Gadhafi's Death Is Bad News for N.Korea

      October 24, 2011 10:30

      Kim Jong-il (file photo)

      North Korean leader Kim Jong-il lost another dictator friend when Libyan leader Moammar Gadhafi was killed last Thursday. Gadhafi's ouster was the third of its kind this year after former Tunisian president Zine El Abidine Ben Ali and former Egyptian president Hosni Mubarak were toppled in January and February.

      ◆ Similarities

      "Kim Jong-il and Gadhafi are very much alike in many respects," a South Korean government official said. Gadhafi's brutal killing "must have had a lot of psychological impact on Kim."

      Born in the same year, the two dictators maintained their stranglehold for about 40 years. Kim has held onto power for 37 years since he was designated his father's successor, compared to Gadhafi's 42 years since he toppled the Libyan monarchy in a military coup.

      "They're alike also in that they established idiosyncratic political systems that are unparalleled in modern history," said Han Ki-beom, a former deputy chief of the National Intelligence Service.

      Kim invented the "songun" (military first) policy, a doctrine he created by mixing regime founder Kim Il-sung's "juche" (self-reliance) ideology with his own reign of terror. Gadhafi propagated what he called direct democracy while calling his regime "Jamahiriya" (a nation of the people).

      The children of both dictators are lavish spenders and have a taste for mainstream Western pop. Intelligence services say Kim's third son and heir Jong-un has spent US$2 million just on building his own office. Kim's second son Jong-chol went on a spending spree in Singapore in February, staying at a deluxe hotel and attending an Eric Clapton concert.

      Gadhafi's second son Saif al-Islam owned a luxurious house worth $20 million in north London and reportedly spent millions of dollars inviting pop stars Beyoncé Knowles and Mariah Carey to his private parties.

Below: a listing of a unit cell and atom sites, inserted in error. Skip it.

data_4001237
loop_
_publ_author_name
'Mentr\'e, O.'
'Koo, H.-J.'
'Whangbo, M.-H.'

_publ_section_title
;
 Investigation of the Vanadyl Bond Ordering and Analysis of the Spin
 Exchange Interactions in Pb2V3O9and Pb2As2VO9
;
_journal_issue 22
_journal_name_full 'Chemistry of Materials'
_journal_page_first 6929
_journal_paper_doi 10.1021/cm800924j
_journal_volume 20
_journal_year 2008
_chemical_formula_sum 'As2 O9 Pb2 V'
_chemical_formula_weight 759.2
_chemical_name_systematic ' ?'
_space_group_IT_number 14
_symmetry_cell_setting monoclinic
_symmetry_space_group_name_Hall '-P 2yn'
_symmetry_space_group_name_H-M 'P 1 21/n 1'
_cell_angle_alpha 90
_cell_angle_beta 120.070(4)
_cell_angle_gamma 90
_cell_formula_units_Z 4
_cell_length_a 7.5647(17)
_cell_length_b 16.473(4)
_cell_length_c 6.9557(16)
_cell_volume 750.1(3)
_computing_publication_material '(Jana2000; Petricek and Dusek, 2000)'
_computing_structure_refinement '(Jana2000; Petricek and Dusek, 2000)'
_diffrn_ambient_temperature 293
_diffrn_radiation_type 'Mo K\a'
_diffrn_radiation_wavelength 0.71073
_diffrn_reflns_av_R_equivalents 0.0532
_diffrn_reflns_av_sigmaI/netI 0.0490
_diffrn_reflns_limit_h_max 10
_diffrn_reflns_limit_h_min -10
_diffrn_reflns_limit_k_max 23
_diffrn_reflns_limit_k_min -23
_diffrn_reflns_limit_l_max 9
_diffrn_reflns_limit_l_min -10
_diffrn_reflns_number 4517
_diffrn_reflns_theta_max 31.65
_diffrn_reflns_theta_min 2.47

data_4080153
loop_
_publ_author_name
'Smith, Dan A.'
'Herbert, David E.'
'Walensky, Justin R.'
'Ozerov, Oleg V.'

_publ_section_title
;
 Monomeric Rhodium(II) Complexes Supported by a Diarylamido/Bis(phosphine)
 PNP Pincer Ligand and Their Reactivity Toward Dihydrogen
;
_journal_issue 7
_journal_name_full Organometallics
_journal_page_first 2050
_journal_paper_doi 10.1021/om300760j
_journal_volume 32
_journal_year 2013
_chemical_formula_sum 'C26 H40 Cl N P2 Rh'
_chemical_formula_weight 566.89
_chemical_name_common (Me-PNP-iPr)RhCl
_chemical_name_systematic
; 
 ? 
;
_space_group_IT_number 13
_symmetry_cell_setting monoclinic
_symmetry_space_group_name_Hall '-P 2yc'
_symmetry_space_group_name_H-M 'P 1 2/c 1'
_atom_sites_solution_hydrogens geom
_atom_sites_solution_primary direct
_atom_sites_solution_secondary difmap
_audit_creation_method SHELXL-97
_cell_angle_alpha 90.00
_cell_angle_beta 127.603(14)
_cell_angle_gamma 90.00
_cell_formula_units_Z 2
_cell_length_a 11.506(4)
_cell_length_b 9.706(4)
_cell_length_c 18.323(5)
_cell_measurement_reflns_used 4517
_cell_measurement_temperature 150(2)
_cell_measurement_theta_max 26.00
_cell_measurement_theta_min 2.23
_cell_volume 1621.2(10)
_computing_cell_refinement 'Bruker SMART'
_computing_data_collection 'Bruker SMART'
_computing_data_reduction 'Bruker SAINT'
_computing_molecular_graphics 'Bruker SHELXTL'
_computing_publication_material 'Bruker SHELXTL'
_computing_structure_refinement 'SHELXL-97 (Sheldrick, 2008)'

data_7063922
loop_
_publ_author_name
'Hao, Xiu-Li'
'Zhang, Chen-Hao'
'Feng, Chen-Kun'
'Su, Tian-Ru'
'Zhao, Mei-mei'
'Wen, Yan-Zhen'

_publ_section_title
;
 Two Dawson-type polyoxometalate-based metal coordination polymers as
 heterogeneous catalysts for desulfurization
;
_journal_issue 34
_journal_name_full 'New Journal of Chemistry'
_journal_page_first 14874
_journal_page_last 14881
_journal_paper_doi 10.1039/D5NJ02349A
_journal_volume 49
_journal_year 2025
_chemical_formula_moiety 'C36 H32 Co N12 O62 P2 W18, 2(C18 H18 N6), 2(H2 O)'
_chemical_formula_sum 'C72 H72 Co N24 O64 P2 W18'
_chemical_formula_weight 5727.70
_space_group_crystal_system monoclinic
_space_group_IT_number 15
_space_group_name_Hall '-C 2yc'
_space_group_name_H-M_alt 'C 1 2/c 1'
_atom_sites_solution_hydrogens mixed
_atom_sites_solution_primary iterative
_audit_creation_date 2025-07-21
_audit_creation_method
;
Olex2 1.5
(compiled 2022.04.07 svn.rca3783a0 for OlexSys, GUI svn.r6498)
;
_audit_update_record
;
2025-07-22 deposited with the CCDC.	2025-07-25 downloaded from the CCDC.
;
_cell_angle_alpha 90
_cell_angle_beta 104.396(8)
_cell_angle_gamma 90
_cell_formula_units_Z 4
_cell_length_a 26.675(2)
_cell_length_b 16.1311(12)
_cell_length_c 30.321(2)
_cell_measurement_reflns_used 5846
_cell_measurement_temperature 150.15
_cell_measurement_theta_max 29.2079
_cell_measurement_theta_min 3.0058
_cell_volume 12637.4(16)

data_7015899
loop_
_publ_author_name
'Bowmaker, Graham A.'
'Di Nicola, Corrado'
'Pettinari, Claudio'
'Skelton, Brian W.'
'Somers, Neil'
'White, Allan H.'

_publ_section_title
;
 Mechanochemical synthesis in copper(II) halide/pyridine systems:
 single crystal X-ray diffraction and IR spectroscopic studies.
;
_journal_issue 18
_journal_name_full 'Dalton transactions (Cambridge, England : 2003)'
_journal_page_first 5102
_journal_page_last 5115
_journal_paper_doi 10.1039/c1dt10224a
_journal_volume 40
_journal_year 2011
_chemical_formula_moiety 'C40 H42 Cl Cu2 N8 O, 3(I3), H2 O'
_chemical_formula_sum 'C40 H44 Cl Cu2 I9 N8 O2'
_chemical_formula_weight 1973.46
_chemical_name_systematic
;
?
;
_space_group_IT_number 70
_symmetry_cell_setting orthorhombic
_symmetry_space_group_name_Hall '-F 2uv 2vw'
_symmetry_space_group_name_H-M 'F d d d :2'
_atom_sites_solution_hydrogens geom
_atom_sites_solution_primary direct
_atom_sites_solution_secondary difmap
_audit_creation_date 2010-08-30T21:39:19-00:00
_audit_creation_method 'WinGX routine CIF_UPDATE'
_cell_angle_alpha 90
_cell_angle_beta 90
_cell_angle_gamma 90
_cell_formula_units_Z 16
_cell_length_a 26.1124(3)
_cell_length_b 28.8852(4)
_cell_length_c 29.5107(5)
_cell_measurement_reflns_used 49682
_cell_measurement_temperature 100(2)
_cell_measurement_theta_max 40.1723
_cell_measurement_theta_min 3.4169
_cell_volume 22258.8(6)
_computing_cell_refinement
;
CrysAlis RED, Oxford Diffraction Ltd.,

◆ News Blackout

      The North tends to keep the death of other dictators very quiet. There was no mention of Gadhafi’s killing, and in December 2006 the official Minju Choson newspaper carried just a brief report 18 days after Iraqi strongman Saddam Hussein was executed.

      There is speculation that Kim Jong-il is likely to keep a low profile. When the Iraq War broke out in 2003, he disappeared from public view for about 50 days, and after Mubarak was ousted in February he vanished for 10 days.

      According to a South Korean government source, Kim deployed tanks around his residence and imported riot equipment from China right after Mubarak's ouster. "The regime will further tighten controls because of Gadhafi's death," another South Korean government official said.

      That is likely to set back attempts to solve the perennial North Korean nuclear issue, experts say, because with the death of Gadhafi, who yielded to Western pressure to give up his nuclear weapons program, Kim now has an even stronger motivation to hold on to his.

      "Kim Jong-il is probably going to think he'll have to hold onto his nuclear arms to avoid Gadhafi's fate," said Ryu Dong-ryeol of the Police Science Institute.

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